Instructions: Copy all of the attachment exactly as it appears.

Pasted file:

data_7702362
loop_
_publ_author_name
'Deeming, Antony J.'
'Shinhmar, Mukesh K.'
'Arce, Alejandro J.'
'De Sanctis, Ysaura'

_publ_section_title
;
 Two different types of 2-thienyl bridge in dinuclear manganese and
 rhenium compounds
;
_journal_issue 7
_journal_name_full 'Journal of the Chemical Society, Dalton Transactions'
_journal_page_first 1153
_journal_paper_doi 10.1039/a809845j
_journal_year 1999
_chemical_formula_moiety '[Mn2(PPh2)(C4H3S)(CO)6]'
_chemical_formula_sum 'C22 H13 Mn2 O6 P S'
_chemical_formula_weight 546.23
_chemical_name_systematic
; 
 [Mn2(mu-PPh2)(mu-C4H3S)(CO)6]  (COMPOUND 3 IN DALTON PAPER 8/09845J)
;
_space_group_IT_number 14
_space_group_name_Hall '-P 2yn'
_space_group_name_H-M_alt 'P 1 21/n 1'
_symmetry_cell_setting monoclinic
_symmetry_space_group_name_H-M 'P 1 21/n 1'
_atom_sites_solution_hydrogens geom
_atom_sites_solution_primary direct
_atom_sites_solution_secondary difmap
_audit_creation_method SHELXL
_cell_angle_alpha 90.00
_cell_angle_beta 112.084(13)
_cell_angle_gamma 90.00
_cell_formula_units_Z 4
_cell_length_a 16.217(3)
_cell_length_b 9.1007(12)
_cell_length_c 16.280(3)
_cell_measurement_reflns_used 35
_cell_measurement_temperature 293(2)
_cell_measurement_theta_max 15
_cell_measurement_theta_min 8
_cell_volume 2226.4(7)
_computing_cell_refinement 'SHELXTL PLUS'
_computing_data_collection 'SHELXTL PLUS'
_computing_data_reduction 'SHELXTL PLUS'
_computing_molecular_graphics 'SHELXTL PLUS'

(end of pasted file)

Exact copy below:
data_7702362
loop_
_publ_author_name
'Deeming, Antony J.'
'Shinhmar, Mukesh K.'
'Arce, Alejandro J.'
'De Sanctis, Ysaura'

_publ_section_title
;
 Two different types of 2-thienyl bridge in dinuclear manganese and
 rhenium compounds
;
_journal_issue 7
_journal_name_full 'Journal of the Chemical Society, Dalton Transactions'
_journal_page_first 1153
_journal_paper_doi 10.1039/a809845j
_journal_year 1999
_chemical_formula_moiety '[Mn2(PPh2)(C4H3S)(CO)6]'
_chemical_formula_sum 'C22 H13 Mn2 O6 P S'
_chemical_formula_weight 546.23
_chemical_name_systematic
; 
 [Mn2(mu-PPh2)(mu-C4H3S)(CO)6]  (COMPOUND 3 IN DALTON PAPER 8/09845J)
;
_space_group_IT_number 14
_space_group_name_Hall '-P 2yn'
_space_group_name_H-M_alt 'P 1 21/n 1'
_symmetry_cell_setting monoclinic
_symmetry_space_group_name_H-M 'P 1 21/n 1'
_atom_sites_solution_hydrogens geom
_atom_sites_solution_primary direct
_atom_sites_solution_secondary difmap
_audit_creation_method SHELXL
_cell_angle_alpha 90.00
_cell_angle_beta 112.084(13)
_cell_angle_gamma 90.00
_cell_formula_units_Z 4
_cell_length_a 16.217(3)
_cell_length_b 9.1007(12)
_cell_length_c 16.280(3)
_cell_measurement_reflns_used 35
_cell_measurement_temperature 293(2)
_cell_measurement_theta_max 15
_cell_measurement_theta_min 8
_cell_volume 2226.4(7)
_computing_cell_refinement 'SHELXTL PLUS'
_computing_data_collection 'SHELXTL PLUS'
_computing_data_reduction 'SHELXTL PLUS'
_computing_molecular_graphics 'SHELXTL PLUS'